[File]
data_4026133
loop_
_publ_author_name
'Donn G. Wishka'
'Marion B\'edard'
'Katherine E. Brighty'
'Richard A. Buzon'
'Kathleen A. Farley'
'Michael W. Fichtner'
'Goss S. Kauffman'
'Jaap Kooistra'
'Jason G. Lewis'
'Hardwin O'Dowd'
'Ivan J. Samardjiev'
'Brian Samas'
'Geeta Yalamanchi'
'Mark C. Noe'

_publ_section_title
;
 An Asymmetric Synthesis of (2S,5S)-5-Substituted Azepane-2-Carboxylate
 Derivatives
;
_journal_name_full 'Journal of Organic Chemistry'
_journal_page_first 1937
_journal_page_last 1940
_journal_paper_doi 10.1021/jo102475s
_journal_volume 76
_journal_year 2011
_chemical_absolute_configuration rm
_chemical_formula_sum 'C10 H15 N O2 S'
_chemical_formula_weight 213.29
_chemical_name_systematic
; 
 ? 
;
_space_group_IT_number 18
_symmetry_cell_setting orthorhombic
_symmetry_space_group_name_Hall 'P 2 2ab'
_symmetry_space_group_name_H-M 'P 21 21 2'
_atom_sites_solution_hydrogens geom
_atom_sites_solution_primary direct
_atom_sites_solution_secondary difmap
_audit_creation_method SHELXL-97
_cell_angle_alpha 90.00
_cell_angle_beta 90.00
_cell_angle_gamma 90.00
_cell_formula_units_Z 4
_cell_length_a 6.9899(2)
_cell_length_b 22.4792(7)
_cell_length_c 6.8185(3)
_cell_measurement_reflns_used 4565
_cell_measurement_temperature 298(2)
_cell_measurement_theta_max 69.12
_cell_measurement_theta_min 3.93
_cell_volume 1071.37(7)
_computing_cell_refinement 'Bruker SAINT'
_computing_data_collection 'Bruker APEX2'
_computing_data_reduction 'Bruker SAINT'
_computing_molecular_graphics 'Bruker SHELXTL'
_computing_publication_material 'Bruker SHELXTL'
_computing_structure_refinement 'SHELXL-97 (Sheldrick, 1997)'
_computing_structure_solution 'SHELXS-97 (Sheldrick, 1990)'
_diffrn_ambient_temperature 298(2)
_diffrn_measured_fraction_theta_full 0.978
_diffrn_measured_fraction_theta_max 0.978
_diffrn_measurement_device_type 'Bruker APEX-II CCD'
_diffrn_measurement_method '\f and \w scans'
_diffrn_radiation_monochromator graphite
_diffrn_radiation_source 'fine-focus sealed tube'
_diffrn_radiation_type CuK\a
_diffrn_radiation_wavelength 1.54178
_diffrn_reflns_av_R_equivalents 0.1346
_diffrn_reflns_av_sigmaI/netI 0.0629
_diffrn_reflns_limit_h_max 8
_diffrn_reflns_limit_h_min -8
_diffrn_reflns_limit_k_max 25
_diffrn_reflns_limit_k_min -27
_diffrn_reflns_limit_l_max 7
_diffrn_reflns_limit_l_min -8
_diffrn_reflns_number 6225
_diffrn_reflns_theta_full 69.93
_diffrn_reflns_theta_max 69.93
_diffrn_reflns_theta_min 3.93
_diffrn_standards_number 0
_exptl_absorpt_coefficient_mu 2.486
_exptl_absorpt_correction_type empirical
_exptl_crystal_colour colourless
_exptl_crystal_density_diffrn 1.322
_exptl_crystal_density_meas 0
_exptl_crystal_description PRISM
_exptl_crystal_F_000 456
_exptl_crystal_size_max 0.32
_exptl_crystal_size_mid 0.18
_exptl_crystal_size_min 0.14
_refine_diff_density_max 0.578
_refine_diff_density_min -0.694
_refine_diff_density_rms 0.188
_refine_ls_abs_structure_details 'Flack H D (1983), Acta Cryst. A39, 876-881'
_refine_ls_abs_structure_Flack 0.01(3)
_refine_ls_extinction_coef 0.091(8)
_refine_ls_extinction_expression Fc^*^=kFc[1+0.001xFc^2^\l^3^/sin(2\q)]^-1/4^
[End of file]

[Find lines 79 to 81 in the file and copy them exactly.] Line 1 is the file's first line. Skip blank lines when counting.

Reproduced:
_diffrn_reflns_limit_l_min -8
_diffrn_reflns_number 6225
_diffrn_reflns_theta_full 69.93